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In President Kennedy’s first days in office, he asked Sargent Shriver to create the Peace Corps, which over the last 60 years has sent over 250,000 Americans to more than 140 countries to serve as global citizens. Mark Shriver and Glen Blumhorst look back at Kennedy’s campaign promise and forward to what lies ahead for the Peace Corps.
Mark K. Shriver’s career in advocacy and service organizations has focused on advancing the right of every child to a safe and vibrant childhood. As senior VP of U.S. Programs and Advocacy at Save the Children, and president of its political advocacy arm, Save the Children Action Network, Shriver’s focus today is on ensuring a strong start for children living in poverty in America and on increasing access to high quality early childhood education for children.
Prior to joining Save the Children in 2003, he was a member of the Maryland House of Delegates, where he served as the first Chair of the Joint Comm. on Children, Youth and Families. He also created the Choice Program, which serves delinquent and at-risk youth through community-based counseling. He is the author of A Good Man: Rediscovering My Father, Sargent Shriver and Pilgrimage: My Search for the Real Pope Francis. His latest book, 10 Hidden Heroes, will be released in March. Shriver lives with his wife and children in Maryland.
Glenn Blumhorst is Pres. and CEO of Natl. Peace Corps Assn. (NPCA), an enterprise at the center of a community of more than 180 chapters and 240,000 individuals who share the Peace Corps experience. Founded in 1979, NPCA’s mission is “to champion lifelong commitment to Peace Corps ideals.” During his tenure, Glenn has led NPCA’s historic transformation from a dues-based alumni association to a community-driven social impact organization.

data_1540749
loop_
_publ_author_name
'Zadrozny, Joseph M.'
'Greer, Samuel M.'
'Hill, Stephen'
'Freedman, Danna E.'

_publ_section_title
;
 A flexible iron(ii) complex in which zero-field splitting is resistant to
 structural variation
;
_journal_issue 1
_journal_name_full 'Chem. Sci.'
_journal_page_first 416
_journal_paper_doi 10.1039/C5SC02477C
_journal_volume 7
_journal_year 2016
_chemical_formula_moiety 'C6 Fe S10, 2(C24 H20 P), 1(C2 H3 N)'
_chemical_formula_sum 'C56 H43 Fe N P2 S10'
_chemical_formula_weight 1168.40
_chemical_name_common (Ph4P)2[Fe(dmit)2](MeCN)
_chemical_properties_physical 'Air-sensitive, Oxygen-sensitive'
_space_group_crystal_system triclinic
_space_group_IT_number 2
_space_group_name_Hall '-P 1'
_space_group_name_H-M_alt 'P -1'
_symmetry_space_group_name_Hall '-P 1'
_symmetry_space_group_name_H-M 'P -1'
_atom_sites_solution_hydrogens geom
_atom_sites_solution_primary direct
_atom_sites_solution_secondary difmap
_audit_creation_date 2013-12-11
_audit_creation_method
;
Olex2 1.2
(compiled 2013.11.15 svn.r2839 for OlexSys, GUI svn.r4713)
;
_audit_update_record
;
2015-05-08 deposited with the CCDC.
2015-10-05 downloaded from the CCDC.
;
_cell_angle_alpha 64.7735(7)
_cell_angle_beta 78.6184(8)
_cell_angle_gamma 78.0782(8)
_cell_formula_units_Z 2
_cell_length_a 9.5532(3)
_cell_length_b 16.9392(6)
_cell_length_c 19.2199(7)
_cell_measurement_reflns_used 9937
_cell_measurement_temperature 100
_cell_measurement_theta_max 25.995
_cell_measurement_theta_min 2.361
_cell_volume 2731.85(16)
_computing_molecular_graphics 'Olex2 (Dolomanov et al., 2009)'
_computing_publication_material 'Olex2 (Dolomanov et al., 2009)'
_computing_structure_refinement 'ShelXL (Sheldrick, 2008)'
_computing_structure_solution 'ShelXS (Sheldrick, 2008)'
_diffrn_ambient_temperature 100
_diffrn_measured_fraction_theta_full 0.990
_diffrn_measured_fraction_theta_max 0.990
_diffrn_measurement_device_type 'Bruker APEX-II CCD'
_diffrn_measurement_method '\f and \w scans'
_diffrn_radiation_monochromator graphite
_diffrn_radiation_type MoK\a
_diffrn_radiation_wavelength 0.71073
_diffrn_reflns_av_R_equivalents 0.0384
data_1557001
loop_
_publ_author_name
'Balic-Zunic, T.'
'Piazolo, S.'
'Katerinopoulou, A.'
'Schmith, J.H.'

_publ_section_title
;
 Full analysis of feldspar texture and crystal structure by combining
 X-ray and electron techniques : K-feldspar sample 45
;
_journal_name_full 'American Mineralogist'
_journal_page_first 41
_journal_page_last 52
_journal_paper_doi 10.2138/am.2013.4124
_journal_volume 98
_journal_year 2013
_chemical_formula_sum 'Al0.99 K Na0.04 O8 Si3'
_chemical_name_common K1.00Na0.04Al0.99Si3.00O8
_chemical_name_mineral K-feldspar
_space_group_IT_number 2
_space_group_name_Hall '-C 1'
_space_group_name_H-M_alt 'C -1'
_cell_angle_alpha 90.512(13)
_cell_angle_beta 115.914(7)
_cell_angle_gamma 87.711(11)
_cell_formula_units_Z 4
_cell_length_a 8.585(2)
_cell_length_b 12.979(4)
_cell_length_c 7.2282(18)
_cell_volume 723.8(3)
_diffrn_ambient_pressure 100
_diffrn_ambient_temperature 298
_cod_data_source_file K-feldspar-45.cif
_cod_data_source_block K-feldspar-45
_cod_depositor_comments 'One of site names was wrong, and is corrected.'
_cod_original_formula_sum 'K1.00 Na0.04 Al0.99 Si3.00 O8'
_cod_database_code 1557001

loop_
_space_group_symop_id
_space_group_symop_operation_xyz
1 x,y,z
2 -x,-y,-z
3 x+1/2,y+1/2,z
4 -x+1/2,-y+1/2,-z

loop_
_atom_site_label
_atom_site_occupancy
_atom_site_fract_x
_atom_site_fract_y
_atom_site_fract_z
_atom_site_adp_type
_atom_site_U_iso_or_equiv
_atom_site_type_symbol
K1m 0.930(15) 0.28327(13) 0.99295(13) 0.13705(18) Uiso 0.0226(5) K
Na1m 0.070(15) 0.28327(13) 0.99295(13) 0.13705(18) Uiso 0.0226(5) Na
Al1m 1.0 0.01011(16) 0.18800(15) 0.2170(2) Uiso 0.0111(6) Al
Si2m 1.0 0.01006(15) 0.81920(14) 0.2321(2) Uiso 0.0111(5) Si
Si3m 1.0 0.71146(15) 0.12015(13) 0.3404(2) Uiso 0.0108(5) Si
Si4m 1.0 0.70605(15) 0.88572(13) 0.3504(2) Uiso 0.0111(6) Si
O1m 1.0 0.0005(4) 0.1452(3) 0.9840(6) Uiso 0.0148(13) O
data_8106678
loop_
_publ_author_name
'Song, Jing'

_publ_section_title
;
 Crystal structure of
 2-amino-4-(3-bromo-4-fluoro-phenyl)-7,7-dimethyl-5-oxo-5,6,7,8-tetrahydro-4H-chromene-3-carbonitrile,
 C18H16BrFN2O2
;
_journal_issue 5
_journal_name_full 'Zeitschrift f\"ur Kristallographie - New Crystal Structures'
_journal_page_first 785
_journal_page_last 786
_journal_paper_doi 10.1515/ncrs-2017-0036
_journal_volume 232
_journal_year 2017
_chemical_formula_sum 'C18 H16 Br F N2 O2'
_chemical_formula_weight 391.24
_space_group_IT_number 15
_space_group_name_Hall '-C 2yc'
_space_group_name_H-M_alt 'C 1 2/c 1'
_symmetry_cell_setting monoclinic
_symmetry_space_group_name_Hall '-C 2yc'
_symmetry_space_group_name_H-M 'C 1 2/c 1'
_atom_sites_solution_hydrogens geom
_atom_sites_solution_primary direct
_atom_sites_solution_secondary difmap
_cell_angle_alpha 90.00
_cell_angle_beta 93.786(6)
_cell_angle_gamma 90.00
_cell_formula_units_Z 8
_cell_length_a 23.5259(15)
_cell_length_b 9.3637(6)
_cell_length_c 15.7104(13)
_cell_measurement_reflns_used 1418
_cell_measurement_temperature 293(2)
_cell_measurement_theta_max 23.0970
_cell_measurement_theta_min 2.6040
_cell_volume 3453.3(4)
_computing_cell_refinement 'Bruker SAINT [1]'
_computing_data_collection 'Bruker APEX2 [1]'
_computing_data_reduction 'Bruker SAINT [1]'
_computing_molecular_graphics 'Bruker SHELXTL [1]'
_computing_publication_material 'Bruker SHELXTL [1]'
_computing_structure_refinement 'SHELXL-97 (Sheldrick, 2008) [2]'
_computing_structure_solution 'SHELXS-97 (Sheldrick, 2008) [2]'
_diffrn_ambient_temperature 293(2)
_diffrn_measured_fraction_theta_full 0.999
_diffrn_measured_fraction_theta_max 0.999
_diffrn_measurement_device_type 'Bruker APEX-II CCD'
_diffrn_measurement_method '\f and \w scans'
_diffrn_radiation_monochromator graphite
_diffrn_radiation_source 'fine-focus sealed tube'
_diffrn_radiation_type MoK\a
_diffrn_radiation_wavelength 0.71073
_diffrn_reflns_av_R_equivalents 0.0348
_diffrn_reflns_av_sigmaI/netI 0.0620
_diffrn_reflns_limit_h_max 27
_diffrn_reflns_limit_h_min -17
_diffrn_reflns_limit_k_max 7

Prior to joining NPCA, Glenn served for 18 years with ACDI/VOCA, most recently leading the establishment and expansion of the organization’s worldwide Community Stabilization and Development practice area as Managing Director. He also served as Country Rep. and Chief of Party on several major USAID-funded projects in Central & South America. His work has taken him to over 65 countries and enabled his Spanish language fluency.
Glenn launched his career by serving 3 years as a Peace Corps Volunteer in Guatemala. He holds a MPA and a BS in Agriculture, both from the Univ. of Missouri-Columbia. He is the 2018 recipient of the Univ. of Missouri Faculty-Alumni Award.
Elizabeth J. Wilson is the inaugural director of the Arthur L. Irving Inst. for Energy and Society and Prof. in the Environmental Studies Dept. at Dartmouth. She studies how energy systems are changing in the face of new technologies and societal pressures. Her work focuses on the implementation of energy and environmental policies and laws in practice. Her books include Energy Law and Policy and Smart Grid (R)evolution: Electric Power Struggles .
Before joining Dartmouth in 2017, Wilson was a prof. at the Univ. of Minn. and was awarded a 2015 Andrew Carnegie Fellowship and spent the 2016-7 academic year at the Danish Tech. Univ. She was selected as a 2014-5 CIC Academic Leadership Fellow. She was chosen as a Leopold Leadership Fellow in 2011. She spent the 2009-2010 academic year as a visiting professor at Tsinghua Univ., in Beijing, supported by McKnight Land-Grant Professorship. Prior to joining the Univ. of Minn. she worked with the EPA and before that Wilson worked in Belgium, Burundi and Tanzania. She holds a doctorate in Engineering and Public Policy from Carnegie Mellon Univ.